• I spent at least ten minutes playing Tetris, so the purpose of that was is it's entertaining!
  • "Constellations" is educational and informative to look at, and it's original. I have never seen an online planetarium before!
  • There is a WebCam toy which claims to have eighty filters to use on webcam pictures. That could be useful for taking selfies, and would be a lot of fun to play around with! 

Those purposes may sound a little silly, but the fact is the projects on this site were a lot of fun and made me want to revisit the site and explore further. If this was an app, I might just download it because I found it so intriguing. 

(As a side note, the artist who made this site is named Paul Neave and he lives in England. I looked over his blog, and it actually turns out he is an app developer...called it!) 

As I go back and make last minute tweaks on my previous projects and website for the final, Neave Interactive has given me a lot to think about; how appealing aesthetically is what I'm making to the viewer? How useful it is to them? How original is it? Is my project something they have seen before that should just be weeded out?  




Wednesday, November 30, 2016

P5*JS Projects - Late

Here is the link to my projects : http://homepages.utoledo.edu/aprzesl/pagethree.html

The first project was simply created to test out various options and codes such as shapes, colors, positioning, and mouse response. If you move your mouse around on the screen, the colors flash based on the speed you move your mouse. I wanted to make the shapes look like four leaf clovers and incorporate it into my Ireland project, but I don't know how to do that yet! So they are circles and rectangles for now.

For the second project, I took a photograph I had taken in Paris and added lights to it, since Paris is considered the City of Lights. However, I have the lights falling off of the tower to represent the lack of magic I felt at that point in my trip abroad. I would like to make another, similar image and possibly add it as an illustration to go with a writing piece I am adding to my Works page.


Monday, October 31, 2016

Website Link and Critique (LATE)

I finally got my website up and running! http://homepages.utoledo.edu/aprzesl/

For the first critique we had, the main critique I was given was that the white boxes around my link bar and my block for the text was not the same size. I ended up adjusting that and they now match. Interestingly enough, the size was consistent in the HTML (they were both set at 1000 pixels wide), but they were showing up as different widths. So, to fix the problem, I had to actually increase the width of the link bar.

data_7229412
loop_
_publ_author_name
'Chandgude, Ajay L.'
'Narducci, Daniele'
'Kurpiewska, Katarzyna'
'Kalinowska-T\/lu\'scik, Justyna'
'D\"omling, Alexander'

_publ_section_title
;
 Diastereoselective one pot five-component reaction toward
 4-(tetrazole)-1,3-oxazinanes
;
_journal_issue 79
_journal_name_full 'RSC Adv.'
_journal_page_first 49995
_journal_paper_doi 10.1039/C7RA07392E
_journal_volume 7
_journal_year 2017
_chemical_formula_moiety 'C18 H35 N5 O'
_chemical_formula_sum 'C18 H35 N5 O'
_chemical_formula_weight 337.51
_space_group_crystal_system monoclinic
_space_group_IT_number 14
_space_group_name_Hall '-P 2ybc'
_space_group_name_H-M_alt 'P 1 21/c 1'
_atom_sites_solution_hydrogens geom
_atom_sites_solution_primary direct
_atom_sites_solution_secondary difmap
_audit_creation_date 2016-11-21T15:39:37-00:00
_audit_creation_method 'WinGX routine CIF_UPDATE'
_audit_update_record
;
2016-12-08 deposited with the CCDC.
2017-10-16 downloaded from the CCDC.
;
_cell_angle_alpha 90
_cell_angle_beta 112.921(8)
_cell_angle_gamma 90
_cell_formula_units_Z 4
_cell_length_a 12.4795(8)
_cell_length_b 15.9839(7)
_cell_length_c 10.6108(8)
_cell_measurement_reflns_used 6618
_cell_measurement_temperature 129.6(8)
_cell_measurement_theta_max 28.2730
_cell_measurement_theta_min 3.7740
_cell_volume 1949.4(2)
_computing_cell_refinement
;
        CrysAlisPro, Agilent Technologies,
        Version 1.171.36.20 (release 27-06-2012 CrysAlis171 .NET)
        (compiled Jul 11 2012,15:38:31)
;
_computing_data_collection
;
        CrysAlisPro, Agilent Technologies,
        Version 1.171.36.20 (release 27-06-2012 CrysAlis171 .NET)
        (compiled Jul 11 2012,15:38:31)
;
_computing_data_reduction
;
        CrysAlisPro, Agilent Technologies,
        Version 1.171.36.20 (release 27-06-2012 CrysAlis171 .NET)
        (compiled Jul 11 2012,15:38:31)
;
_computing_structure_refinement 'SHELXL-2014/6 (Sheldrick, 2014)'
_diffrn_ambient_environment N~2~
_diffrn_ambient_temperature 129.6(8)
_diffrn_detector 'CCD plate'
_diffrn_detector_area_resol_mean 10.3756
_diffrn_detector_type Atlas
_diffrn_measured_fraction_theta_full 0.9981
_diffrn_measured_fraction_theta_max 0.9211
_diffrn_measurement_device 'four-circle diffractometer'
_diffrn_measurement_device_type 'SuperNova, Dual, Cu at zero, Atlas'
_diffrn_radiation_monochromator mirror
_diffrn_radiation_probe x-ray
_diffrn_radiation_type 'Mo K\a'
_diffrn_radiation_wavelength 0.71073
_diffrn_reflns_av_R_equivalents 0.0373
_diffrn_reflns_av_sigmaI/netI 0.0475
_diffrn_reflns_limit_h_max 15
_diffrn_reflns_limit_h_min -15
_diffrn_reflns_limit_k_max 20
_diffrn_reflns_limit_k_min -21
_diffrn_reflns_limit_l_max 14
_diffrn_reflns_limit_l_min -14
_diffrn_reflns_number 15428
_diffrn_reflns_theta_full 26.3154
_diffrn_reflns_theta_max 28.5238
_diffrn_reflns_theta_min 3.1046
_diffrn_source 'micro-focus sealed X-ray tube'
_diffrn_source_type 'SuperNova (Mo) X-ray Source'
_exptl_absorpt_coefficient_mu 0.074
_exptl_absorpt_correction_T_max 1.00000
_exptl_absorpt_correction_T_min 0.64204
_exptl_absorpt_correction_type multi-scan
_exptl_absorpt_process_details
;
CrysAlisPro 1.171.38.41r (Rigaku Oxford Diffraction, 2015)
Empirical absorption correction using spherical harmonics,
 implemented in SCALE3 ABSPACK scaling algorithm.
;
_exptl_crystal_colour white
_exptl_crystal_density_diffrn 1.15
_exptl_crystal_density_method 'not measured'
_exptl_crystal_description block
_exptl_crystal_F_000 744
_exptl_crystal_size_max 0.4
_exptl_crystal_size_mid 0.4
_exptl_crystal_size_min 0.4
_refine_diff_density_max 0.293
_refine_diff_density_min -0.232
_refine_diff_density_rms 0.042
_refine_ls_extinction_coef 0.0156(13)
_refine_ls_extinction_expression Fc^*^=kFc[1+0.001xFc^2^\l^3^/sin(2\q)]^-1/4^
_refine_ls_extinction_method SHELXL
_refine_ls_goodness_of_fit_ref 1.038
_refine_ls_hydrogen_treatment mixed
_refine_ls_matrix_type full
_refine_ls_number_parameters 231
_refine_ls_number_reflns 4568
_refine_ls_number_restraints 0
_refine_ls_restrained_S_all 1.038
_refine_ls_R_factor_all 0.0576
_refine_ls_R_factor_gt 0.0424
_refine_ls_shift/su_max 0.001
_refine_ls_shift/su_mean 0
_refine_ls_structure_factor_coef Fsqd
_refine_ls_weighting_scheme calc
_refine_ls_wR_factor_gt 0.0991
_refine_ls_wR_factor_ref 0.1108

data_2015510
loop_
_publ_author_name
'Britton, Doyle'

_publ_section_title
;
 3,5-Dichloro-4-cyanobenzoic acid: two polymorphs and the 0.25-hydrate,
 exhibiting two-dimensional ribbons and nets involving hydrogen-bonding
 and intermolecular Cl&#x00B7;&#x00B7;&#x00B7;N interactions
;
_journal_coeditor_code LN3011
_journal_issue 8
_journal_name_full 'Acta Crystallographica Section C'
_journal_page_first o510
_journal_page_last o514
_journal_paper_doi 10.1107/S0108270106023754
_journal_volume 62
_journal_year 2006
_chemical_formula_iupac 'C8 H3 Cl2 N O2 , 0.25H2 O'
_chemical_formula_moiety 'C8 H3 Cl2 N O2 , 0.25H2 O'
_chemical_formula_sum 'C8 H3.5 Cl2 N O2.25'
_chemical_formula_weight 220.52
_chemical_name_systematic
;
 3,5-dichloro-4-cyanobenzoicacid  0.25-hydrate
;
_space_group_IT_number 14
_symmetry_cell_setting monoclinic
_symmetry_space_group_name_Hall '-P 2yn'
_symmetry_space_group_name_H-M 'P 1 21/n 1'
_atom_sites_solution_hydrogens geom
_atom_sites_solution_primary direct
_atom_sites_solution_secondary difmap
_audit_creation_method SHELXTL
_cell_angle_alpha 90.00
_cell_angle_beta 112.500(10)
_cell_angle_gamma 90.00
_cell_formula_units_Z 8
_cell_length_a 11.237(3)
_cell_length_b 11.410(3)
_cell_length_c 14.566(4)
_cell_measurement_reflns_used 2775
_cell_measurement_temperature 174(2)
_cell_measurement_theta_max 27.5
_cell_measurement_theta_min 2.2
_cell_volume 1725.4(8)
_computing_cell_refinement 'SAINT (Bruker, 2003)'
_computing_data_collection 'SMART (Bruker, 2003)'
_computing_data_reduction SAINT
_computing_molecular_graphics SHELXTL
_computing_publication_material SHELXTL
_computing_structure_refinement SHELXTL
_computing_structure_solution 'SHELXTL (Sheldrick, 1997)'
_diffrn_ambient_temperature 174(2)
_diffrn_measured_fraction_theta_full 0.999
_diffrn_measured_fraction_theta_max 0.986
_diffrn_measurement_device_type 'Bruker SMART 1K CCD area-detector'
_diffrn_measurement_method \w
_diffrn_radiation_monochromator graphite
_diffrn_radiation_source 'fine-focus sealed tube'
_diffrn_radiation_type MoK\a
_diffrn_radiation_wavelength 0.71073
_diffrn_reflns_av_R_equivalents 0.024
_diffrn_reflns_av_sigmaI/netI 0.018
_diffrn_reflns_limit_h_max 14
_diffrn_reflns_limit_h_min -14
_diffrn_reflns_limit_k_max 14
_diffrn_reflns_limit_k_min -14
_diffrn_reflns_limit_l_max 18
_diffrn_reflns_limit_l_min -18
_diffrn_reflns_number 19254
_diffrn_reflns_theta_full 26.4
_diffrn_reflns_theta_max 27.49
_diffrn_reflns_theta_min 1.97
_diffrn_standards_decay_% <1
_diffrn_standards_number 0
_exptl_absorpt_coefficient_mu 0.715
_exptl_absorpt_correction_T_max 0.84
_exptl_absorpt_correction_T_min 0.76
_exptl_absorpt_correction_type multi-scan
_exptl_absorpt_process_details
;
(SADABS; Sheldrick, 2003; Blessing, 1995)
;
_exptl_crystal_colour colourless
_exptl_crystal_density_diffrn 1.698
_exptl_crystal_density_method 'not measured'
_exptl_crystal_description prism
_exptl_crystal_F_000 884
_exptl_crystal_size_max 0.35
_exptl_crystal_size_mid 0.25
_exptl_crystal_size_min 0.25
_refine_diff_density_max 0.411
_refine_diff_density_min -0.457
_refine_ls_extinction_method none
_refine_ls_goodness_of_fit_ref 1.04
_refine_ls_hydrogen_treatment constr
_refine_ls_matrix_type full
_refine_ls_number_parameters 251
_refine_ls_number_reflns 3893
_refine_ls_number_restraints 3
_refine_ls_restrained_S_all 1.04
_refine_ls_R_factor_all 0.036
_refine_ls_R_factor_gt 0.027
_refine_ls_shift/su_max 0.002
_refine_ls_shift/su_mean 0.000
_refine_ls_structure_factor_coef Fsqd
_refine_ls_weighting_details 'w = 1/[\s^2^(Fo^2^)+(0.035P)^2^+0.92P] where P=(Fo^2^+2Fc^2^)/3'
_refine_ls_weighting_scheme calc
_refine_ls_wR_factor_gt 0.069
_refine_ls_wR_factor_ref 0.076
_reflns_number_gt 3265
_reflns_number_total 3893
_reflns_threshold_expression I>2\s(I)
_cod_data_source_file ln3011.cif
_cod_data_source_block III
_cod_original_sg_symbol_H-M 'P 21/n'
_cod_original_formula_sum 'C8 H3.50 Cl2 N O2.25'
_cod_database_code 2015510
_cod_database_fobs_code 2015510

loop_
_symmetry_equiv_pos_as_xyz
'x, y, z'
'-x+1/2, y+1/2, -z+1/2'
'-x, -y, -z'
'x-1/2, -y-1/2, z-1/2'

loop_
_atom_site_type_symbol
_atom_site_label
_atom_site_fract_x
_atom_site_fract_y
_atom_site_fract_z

The other critiques I was given were to consider changing the blue of the titles of the words I have on the page because they look like links, to left align text which is currently centered, and to make my blog open in a new tab. I have not adjusted those yet, but I plan to. I will most likely make the blue into more of a navy. As far as the centered text goes (which is on the music page), however, I may keep it centered because it is a title for the videos I have posted and I don't want to left align the videos. I will have to see how it looks to try and left align it, though.

Tuesday, October 4, 2016

Psychogeography Reflection

Our assignment over Fall Break was to read the Wikipedia page on Psychogeography and respond to it. I'll tell the truth; I read it, and didn't understand it. After doing some additional research, however, I think I'm beginning to understand more.

Pyschogeography is an approach to geography that is very different than the one most humans naturally take. The idea is from a man named Guy Debord and was first heard of in 1955.

When most people think about geography and maps, they think of the distance between point A and point B. They venture out into the city with a mission to start in one place and end up another specific place. They usually take the most direct route to get there (even our actual GPS' are programmed to give us the quickest, most direct routes) and getting lost is frowned upon.

However, Debord looked at it in a different way. His idea was to create a map with arrows leading behind fragments of the city. The arrows point in all sorts of directions, showing all the different possibilities that could occur depending which direction a traveler chooses. To Debord, it was not a bad thing to get lost; as a matter of fact, he looked at direction as if it were just a series of choices and invisible forces which compel from one location to the next.